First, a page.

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After Canonical announced they would be ending 32bit support earlier this year and then adjusting their plans after the backlash, they've now posted what packages they will look to continue supporting.

Canonical's Steve Langasek posted on their Discourse forum a list which they "have been able to determine there is user demand based on the feedback up to this point" and they will "carry forward to 20.04" and that includes other packages not directly in the list that they may depend on.

Additionally, their methodology for picking the packages included ensuring some well-known apps continue working like Unity, Godot, printer drivers and more. The list includes some noteworthy items like SDL 2, Wine, DXVK, Steam, some Mesa packages, a few open source games and so on.

See the full post here, where Langasek did mention to give feedback if you feel essential 32bit packages are missing from their list. It's good to see some clarity surrounding it, hopefully this won't cause any issues now.

Article taken from GamingOnLinux.com.
Tags: Distro News
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Shmerl 17 Sep, 2019
Apple for example doesn't care about gaming, so they can drop 32-bit using the argument that "it has to go", without any thought about providing a replacement. I suppose Linux ecosystem should differentiate, and use this opportunity to welcome Apple refugees, instead of acting the same.
F.Ultra 17 Sep, 2019
Quoting: KimyrielleIn all honesty, 32 bit stuff DOES need to go at some point. I mean, for how long is Linux supposed to carry on that old baggage?

That Steam (which is one of the most important Linux applications there is, and is maintained by a multi-billion dollar business) STILL doesn't have a 64 bit client is quite frankly unforgivable.

I would really think they should agree on a reasonable grace period and then elbow people into finally updating their legacy 32 bit apps. If after that date, people still -really- insist on running decades-old software or even older hardware, they can still maintain and build these packages themselves. It's open source software, after all.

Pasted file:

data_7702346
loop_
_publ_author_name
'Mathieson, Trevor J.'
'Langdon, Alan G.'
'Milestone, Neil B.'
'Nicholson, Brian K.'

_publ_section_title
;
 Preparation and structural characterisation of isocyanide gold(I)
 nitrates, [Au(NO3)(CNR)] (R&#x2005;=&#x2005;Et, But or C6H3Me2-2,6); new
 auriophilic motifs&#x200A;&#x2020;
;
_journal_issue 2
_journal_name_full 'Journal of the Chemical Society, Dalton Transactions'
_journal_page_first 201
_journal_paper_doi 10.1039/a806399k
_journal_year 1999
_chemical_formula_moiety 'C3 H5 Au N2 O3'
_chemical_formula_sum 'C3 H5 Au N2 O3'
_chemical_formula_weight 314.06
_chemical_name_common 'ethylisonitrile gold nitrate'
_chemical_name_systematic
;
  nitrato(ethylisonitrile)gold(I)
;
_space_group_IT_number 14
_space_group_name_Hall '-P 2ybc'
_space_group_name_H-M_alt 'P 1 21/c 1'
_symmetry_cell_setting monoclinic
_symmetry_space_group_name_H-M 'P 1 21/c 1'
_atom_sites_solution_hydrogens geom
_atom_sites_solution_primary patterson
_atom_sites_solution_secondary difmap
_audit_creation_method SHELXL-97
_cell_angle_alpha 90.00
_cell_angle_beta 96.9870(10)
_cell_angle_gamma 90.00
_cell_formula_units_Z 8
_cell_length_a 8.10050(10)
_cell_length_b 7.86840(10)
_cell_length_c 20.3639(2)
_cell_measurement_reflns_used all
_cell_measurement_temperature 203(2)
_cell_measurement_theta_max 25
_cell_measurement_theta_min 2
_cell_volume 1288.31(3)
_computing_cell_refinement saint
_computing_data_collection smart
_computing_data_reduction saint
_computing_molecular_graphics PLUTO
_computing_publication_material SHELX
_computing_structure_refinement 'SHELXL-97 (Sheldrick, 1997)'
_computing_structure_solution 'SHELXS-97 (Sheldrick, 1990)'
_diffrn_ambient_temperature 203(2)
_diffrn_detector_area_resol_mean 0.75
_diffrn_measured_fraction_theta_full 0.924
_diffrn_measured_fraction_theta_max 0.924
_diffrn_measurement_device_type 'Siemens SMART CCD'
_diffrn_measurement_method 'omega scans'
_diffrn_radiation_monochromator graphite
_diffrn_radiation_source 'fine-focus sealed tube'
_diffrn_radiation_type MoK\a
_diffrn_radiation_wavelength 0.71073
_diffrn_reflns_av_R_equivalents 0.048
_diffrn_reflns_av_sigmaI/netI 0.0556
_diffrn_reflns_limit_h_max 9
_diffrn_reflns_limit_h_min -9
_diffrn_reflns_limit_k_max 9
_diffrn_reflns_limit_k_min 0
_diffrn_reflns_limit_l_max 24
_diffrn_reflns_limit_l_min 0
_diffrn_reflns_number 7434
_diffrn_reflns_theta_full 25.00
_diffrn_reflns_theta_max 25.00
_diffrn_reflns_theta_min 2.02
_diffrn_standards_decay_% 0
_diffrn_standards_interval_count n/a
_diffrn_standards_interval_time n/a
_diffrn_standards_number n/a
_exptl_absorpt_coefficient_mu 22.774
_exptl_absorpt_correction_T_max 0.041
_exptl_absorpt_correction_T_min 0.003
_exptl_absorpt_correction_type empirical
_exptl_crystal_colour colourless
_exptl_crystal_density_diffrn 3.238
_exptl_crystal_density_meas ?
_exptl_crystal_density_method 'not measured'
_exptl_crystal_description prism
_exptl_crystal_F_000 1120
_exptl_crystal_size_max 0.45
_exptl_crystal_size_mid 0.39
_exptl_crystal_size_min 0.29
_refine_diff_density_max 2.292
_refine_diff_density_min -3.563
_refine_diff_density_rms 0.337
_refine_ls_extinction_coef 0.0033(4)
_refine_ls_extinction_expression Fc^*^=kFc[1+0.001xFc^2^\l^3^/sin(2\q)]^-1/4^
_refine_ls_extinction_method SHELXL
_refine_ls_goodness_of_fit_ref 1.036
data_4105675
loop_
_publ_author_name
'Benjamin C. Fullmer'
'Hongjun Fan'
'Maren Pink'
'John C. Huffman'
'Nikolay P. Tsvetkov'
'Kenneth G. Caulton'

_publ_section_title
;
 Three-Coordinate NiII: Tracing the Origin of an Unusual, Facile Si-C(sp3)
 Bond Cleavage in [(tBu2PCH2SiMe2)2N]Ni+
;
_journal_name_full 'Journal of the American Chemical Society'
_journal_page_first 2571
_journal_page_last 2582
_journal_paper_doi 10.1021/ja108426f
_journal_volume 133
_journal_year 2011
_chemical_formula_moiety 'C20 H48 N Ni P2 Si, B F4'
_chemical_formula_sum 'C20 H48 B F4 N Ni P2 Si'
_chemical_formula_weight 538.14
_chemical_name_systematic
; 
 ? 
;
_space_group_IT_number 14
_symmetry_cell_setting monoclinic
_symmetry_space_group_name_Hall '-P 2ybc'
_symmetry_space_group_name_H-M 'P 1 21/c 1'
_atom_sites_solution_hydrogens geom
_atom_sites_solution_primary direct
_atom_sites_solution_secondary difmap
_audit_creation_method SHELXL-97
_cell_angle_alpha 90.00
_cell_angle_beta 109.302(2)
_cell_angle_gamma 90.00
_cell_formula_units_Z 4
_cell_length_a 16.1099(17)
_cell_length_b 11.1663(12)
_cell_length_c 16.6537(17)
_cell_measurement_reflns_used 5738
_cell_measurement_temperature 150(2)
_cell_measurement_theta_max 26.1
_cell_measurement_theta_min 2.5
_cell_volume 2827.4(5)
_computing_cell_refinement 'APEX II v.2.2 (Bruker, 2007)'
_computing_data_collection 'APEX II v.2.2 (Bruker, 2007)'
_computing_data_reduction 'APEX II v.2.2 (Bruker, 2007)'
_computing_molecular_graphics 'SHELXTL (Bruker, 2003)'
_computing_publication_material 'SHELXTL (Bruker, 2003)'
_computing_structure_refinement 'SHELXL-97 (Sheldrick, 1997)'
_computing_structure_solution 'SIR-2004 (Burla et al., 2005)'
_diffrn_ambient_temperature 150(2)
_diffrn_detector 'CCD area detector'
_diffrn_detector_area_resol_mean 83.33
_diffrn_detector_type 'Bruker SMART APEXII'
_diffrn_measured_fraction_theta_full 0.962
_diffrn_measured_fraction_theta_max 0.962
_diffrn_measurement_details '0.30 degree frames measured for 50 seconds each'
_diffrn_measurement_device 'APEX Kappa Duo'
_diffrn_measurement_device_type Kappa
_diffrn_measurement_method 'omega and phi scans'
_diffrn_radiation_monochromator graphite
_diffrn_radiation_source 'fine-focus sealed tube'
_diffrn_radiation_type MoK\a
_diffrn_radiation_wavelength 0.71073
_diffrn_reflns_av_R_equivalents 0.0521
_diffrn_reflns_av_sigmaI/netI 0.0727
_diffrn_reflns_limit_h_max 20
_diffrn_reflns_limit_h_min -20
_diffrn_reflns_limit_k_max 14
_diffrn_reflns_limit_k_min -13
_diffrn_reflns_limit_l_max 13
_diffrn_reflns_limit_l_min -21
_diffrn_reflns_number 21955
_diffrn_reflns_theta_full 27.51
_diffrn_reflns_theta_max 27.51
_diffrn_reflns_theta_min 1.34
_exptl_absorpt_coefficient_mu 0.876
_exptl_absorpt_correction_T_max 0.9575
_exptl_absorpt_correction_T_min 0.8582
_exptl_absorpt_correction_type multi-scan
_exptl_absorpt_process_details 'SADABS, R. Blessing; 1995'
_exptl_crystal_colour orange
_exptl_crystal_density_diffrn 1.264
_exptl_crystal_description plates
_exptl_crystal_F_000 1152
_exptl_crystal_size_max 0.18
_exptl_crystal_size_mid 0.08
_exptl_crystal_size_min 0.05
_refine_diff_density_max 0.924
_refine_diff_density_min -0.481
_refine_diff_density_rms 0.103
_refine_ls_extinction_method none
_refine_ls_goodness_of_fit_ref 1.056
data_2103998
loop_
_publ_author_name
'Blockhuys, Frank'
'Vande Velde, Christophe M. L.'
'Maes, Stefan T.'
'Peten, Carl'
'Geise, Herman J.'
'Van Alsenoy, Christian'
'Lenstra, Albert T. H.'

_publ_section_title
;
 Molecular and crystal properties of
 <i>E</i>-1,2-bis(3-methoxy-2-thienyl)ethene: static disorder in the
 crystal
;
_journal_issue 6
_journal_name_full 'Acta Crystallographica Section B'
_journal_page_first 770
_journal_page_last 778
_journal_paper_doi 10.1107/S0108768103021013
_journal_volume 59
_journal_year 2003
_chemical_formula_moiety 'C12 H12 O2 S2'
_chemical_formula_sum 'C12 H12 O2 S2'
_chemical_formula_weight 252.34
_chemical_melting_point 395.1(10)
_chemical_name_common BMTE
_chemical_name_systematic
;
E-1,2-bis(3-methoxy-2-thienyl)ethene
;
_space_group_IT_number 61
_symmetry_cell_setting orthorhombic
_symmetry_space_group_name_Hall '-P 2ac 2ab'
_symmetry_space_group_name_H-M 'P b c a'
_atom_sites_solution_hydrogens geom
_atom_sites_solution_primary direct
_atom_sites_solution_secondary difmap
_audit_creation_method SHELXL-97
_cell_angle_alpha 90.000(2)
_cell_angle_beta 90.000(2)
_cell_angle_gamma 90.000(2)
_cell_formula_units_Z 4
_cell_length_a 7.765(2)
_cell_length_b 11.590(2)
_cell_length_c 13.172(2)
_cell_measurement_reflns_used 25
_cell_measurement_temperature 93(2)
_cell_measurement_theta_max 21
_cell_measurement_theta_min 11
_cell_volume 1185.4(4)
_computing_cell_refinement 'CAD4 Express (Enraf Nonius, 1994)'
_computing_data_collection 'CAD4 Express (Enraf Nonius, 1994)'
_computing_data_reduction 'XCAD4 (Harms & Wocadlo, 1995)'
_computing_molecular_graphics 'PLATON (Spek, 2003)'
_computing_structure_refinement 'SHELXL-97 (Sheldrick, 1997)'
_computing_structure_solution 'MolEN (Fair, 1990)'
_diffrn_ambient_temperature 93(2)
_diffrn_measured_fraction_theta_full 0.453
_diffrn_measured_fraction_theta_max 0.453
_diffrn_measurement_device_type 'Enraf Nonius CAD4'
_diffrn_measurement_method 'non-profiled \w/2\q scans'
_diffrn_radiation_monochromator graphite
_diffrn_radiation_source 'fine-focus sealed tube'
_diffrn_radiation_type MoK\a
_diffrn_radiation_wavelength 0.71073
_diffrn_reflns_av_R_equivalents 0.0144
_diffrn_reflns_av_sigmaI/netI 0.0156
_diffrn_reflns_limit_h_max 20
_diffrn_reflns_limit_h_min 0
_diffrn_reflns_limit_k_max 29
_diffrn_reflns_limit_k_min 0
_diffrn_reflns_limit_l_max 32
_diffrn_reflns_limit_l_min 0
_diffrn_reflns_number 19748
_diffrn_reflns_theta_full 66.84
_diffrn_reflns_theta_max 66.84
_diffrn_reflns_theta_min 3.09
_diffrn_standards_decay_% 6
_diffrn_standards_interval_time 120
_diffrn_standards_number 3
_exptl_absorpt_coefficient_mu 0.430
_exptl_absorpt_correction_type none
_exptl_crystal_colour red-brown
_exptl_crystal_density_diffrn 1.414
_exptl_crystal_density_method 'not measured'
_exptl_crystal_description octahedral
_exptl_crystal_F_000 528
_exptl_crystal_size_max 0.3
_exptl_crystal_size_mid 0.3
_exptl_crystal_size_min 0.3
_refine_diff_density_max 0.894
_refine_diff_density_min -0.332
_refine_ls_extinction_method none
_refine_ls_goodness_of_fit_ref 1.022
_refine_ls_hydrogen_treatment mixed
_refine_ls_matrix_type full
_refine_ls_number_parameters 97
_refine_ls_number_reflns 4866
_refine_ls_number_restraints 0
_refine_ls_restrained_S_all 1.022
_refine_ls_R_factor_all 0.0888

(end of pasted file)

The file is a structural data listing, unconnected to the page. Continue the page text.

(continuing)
It's much easier for Valve to release a single 32-bit client that works on every system than having to either support two versions or forcing clients to upgrade to 64-bit hardware. Then there is the technical detail of letting 32-bit games use the steam overlay, not sure if there are some technical details here or not also that could create problems if the steam client was 64-bit (I have no experience with crossing the 32- and 64-bit boundary like this).
Kimyrielle 17 Sep, 2019
Quoting: Shmerl
Quoting: KimyrielleIn all honesty, 32 bit stuff DOES need to go at some point. I mean, for how long is Linux supposed to carry on that old baggage?

No, thanks. This isn't about clients, but about a ton of games that will be unplayable without it. Until there is another solution (with adequate performance), it shouldn't go, that's very clear.

Seriously, in say 5 years from now on, who'd still want to play 32 bit games when most gamers consider a 5 year old game a museum piece? Yes, I get it, there will be SOME that do, like SOME still play C64 games on an emulator - but I'd wager that group relates in about the same way to Linux users as a base group as Linux users relate to Windows users: A tiny minority. I don't think it's too much asked for to tell this group to take over maintenance of needed legacy 32 bit libraries, if they want to keep playing decades old games. I just feel that Canonical's resources could be used more productively than for keeping alive stone-age software. I am pretty sure interested people could come with some creative solutions how to keep these old games running the same way C64 games and Amiga games can still be played. Change isn't the end of the world.

Quoting: ElectricPrismOkay. Then. Lets just obsolete 32-bit, 64-bit and switch to source only distros like Gentoo then. Because that's the only way we are going to end the cycle of obsoleting 8-bit, 16-bit, 32-bit, 64-bit, 128-bit 256-bit etc...

Not that there would be a main-stream use-case for 128 bit processors, or ever will be. There is a reason why they aren't made, you know?
Shmerl 17 Sep, 2019
Quoting: KimyrielleSeriously, in say 5 years from now on, who'd still want to play 32 bit games when most gamers consider a 5 year old game a museum piece?

Anyone who values good games. I play and replay old games. GOG has a whole store with focus on old classics. The idea that games should be disposable is wrong. So if not 32-bit libraries, there must be another way to play them, before dropping such support. And a way that doesn't perform like garbage.


Last edited by Shmerl on 17 September 2019 at 6:31 pm UTC
Kimyrielle 17 Sep, 2019
Quoting: ShmerlSo if not 32-bit libraries, there must be another way to play them, before dropping such support. And a way that doesn't perform like garbage.